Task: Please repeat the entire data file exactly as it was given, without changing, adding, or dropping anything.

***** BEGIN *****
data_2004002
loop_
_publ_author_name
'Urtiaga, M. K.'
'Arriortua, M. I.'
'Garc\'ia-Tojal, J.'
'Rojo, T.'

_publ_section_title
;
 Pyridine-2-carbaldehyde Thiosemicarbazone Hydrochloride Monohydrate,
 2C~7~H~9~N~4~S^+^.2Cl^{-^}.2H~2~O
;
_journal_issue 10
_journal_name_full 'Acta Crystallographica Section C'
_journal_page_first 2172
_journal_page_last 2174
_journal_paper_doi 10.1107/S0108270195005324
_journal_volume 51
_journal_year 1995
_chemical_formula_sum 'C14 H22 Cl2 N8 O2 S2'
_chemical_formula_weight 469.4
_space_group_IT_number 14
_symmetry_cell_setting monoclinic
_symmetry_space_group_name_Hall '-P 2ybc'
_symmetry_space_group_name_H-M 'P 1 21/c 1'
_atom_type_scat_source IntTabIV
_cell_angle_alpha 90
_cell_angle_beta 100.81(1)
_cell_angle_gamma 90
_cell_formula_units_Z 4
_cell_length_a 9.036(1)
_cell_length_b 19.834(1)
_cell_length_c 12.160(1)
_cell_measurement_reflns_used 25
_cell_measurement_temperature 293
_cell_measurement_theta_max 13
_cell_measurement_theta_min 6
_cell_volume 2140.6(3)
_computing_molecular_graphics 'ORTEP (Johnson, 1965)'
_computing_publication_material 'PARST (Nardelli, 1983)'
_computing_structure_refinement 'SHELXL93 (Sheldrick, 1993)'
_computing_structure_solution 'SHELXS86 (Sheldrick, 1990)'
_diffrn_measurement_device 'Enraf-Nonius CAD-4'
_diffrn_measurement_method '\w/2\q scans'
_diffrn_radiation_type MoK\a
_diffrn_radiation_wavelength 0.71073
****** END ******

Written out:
data_2004002
loop_
_publ_author_name
'Urtiaga, M. K.'
'Arriortua, M. I.'
'Garc\'ia-Tojal, J.'
'Rojo, T.'

_publ_section_title
;
 Pyridine-2-carbaldehyde Thiosemicarbazone Hydrochloride Monohydrate,
 2C~7~H~9~N~4~S^+^.2Cl^{-^}.2H~2~O
;
_journal_issue 10
_journal_name_full 'Acta Crystallographica Section C'
_journal_page_first 2172
_journal_page_last 2174
_journal_paper_doi 10.1107/S0108270195005324
_journal_volume 51
_journal_year 1995
_chemical_formula_sum 'C14 H22 Cl2 N8 O2 S2'
_chemical_formula_weight 469.4
_space_group_IT_number 14
_symmetry_cell_setting monoclinic
_symmetry_space_group_name_Hall '-P 2ybc'
_symmetry_space_group_name_H-M 'P 1 21/c 1'
_atom_type_scat_source IntTabIV
_cell_angle_alpha 90
_cell_angle_beta 100.81(1)
_cell_angle_gamma 90
_cell_formula_units_Z 4
_cell_length_a 9.036(1)
_cell_length_b 19.834(1)
_cell_length_c 12.160(1)
_cell_measurement_reflns_used 25
_cell_measurement_temperature 293
_cell_measurement_theta_max 13
_cell_measurement_theta_min 6
_cell_volume 2140.6(3)
_computing_molecular_graphics 'ORTEP (Johnson, 1965)'
_computing_publication_material 'PARST (Nardelli, 1983)'
_computing_structure_refinement 'SHELXL93 (Sheldrick, 1993)'
_computing_structure_solution 'SHELXS86 (Sheldrick, 1990)'
_diffrn_measurement_device 'Enraf-Nonius CAD-4'
_diffrn_measurement_method '\w/2\q scans'
_diffrn_radiation_type MoK\a
_diffrn_radiation_wavelength 0.71073